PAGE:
‘Something better change! Something better change!' - The Stranglers.

It's a sea change for the Meninblack. Yesteryear's pub rock and punk gobbing is binned in a post-punk hinterland of unknown pleasures. Black And White makes the leverage but The Raven is the leveller.

‘To improve is to change; to be perfect is to change often’ – Winston Churchill.

Fly straight with perfection, find me a new direction…’ – The Stranglers.

The Raven is rammed with new directional musicianship up another level and almost unrecognisable from the burbly organ / big burly bass of their punky past. Is Hugh Cornwell right when he says the band seem to be playing different parts all at the same time? Maybe that's the beauty of it. JJ Burnel and Jet Black both say it’s probably their best album, although JJ says the same for The Gospel According to the Meninblack. Or is that the Diamorphine memory?

Elegant, ebullient and fluent, The Raven is stacked with shiny new keys courtesy of Oberheim OB-X, Korg Vocoder and Eventide Harmoniser. Hallmark Hohner Cembalet is obsolete. Lyrically, the likes of Dag Dave, the Finchleys, Choosie Susie and favoured pub landlords are outmoded. Now we are wet with Australian gerrymandering, Abo’s and nuclear urania, the Shah of Iran, Gregor Mendor’s peas, LA’s Tar Pits, Class A’s, Japanese suicide, blue-blooded love - a bird within a bird - a rococo brothel plus Unidentified Flying Objects, aka the Men In Black. The Raven is surely a Hitchhiker’s guide to the globe.

If Nostradamus stood in the Nashville alongside Dagenham Dave in 1976, neither could have foreseen such a sonic shift of quantum teleportation. A far cry from those heady halcyon nights loading up Jet’s ice cream van. Now a fleet of Tonibell's and Rossi's couldn’t contain The Stranglers gear.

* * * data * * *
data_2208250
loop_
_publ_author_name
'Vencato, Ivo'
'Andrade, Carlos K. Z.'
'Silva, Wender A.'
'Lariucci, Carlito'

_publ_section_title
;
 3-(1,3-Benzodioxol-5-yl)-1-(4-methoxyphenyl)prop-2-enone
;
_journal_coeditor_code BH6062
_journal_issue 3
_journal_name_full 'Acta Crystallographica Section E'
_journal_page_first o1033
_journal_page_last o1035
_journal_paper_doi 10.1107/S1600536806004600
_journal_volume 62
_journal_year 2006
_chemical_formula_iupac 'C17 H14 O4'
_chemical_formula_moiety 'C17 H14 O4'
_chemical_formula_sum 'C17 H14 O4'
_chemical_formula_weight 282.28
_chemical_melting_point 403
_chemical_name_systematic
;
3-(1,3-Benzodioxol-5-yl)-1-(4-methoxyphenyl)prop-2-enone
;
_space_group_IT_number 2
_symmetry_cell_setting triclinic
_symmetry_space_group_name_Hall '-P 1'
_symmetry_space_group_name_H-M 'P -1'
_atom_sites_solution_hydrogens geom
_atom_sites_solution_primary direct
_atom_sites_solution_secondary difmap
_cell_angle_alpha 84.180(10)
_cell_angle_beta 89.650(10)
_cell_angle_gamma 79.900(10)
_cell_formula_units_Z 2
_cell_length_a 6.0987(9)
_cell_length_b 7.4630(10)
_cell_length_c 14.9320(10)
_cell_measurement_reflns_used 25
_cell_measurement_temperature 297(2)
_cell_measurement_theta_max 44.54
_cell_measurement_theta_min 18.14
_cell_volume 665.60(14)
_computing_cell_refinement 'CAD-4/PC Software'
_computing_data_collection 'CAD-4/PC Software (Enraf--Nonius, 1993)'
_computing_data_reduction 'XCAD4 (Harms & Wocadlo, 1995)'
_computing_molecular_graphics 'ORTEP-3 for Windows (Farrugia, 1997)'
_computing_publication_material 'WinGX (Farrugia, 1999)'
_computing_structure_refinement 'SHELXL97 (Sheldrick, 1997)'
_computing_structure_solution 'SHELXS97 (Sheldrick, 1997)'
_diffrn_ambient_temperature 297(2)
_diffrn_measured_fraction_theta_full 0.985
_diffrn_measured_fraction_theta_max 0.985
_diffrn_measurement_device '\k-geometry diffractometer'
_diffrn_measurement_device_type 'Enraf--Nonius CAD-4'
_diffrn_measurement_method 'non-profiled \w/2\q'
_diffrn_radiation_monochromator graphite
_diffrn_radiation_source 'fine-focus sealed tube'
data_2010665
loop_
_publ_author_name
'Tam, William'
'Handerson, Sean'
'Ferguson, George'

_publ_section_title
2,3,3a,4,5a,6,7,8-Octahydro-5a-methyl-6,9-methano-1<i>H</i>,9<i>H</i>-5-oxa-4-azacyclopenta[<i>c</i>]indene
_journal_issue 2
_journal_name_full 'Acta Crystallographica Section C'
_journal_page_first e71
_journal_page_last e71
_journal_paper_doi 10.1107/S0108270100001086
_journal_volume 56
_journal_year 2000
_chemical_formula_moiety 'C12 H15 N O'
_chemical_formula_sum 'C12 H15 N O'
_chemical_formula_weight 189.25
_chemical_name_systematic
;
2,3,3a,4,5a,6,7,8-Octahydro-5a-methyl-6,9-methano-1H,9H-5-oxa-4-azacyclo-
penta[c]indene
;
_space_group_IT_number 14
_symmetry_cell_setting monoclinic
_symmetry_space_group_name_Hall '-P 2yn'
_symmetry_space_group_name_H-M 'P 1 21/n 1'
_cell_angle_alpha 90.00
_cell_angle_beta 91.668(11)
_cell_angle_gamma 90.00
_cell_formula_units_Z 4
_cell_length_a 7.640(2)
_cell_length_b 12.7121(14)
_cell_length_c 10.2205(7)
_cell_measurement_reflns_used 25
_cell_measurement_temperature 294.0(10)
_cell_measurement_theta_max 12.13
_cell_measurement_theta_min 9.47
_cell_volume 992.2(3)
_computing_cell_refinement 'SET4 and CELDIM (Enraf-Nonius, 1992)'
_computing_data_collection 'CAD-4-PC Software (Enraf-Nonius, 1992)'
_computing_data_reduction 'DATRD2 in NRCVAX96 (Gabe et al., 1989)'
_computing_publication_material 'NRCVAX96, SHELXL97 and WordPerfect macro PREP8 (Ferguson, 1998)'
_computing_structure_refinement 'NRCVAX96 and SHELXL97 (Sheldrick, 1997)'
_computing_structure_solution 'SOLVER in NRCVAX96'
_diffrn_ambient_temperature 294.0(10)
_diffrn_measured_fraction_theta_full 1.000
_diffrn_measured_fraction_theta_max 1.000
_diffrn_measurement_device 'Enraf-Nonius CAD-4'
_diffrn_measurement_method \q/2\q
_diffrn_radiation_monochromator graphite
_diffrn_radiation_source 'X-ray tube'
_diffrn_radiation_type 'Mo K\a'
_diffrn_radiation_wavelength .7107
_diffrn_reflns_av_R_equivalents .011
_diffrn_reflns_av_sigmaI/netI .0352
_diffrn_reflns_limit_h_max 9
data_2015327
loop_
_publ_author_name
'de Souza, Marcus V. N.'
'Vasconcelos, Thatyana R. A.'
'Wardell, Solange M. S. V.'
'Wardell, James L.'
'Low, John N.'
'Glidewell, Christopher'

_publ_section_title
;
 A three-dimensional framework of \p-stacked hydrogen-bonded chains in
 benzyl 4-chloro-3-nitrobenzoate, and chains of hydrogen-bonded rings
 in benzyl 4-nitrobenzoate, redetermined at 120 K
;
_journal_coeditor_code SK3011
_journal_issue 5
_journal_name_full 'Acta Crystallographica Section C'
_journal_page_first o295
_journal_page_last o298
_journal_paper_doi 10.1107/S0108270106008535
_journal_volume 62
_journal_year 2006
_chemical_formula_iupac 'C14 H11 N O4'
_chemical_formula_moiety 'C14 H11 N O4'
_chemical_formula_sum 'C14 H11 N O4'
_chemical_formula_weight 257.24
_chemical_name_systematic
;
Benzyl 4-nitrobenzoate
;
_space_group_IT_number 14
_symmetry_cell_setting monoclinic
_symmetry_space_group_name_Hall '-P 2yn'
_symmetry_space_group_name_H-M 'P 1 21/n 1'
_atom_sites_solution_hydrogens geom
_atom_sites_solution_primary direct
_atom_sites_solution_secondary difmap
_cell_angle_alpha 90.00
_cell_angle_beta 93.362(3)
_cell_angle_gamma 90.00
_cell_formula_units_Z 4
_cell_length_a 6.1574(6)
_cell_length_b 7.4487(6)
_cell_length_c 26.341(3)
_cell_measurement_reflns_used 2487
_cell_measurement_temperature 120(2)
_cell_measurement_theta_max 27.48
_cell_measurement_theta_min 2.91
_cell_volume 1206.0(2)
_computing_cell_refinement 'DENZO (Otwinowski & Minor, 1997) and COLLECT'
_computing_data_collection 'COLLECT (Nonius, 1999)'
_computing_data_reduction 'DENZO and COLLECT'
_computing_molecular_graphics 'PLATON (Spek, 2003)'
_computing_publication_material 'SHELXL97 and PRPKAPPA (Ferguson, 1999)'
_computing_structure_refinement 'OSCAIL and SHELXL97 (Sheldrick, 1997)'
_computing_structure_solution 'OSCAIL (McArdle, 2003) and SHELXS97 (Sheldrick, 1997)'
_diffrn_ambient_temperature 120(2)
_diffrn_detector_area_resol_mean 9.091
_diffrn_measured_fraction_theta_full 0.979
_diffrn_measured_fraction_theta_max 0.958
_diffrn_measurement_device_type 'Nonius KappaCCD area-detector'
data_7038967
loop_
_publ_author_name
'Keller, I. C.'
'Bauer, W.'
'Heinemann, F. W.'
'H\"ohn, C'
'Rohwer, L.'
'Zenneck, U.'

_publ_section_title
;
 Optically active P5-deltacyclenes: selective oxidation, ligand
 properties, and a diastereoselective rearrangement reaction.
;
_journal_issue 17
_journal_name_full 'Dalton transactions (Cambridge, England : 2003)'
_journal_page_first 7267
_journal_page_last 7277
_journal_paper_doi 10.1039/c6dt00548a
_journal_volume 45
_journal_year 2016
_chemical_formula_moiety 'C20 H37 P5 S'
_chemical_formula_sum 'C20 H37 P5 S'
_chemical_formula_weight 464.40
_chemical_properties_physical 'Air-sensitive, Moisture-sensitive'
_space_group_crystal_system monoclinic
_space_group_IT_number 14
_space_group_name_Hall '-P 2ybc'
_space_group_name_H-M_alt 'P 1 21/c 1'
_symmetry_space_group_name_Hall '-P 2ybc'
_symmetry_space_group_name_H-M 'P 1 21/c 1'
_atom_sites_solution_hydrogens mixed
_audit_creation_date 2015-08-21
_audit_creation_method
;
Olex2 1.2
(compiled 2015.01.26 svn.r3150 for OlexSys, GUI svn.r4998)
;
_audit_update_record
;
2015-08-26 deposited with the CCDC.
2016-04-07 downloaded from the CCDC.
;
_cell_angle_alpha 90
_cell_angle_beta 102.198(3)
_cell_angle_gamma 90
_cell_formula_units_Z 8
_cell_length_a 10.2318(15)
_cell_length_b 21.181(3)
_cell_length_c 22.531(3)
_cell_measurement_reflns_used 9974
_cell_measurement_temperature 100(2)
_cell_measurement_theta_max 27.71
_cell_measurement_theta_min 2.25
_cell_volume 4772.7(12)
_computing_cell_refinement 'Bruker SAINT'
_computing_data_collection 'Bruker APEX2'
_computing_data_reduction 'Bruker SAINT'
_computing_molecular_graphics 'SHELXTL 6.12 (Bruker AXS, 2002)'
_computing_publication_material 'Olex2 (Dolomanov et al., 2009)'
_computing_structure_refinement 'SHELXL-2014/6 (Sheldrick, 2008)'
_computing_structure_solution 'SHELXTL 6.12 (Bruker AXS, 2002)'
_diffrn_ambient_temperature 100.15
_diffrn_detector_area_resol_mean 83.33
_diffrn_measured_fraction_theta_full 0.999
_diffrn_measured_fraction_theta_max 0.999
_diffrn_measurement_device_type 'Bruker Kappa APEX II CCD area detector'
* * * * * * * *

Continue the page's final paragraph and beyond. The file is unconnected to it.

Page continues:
JJ Longship

It's a gloriously classy time at school to be a Stranglers fan in 1979; a live Stranglers LP, JJ's Euroman Cometh album, a summer time Stranglers single on Top of the Pops, a gorgeous fourth album and a sell-out tour… Oops. Meltdown comes one night in November for the band; the car with Hugh in gets a tug by the police. It's a Hammersmith horror when Hugh's hold-all reveals a stash of coke wraps, dope bags, resin, grass and a little Heroin. The magic mushrooms get ignored and Hugh's a funghi to be with as one copper cops Hugh’s autograph. The Raven lands, landing Hugh in jail in early 1980, and the law won by teaching naughty boys drugs don't work. For the band, it's a seriously sinister start to some seriously sinister malevolence and misfortune:

Stranglers logo man Kevin Sparrow dies on Christmas Day with a bottle of booze and some pills, and his art mysteriously goes missing; former manager Charlie - as in the early tune Charlie Boy - dies at the age of twenty-four; tour manager Alan suffers a heart attack at twenty-eight; the loaded-up lorry full of Stranglers equipment disappears after a gig; it is not insured, apparently. There’s more behind the scenes, but strange forces lurk and remain unsaid.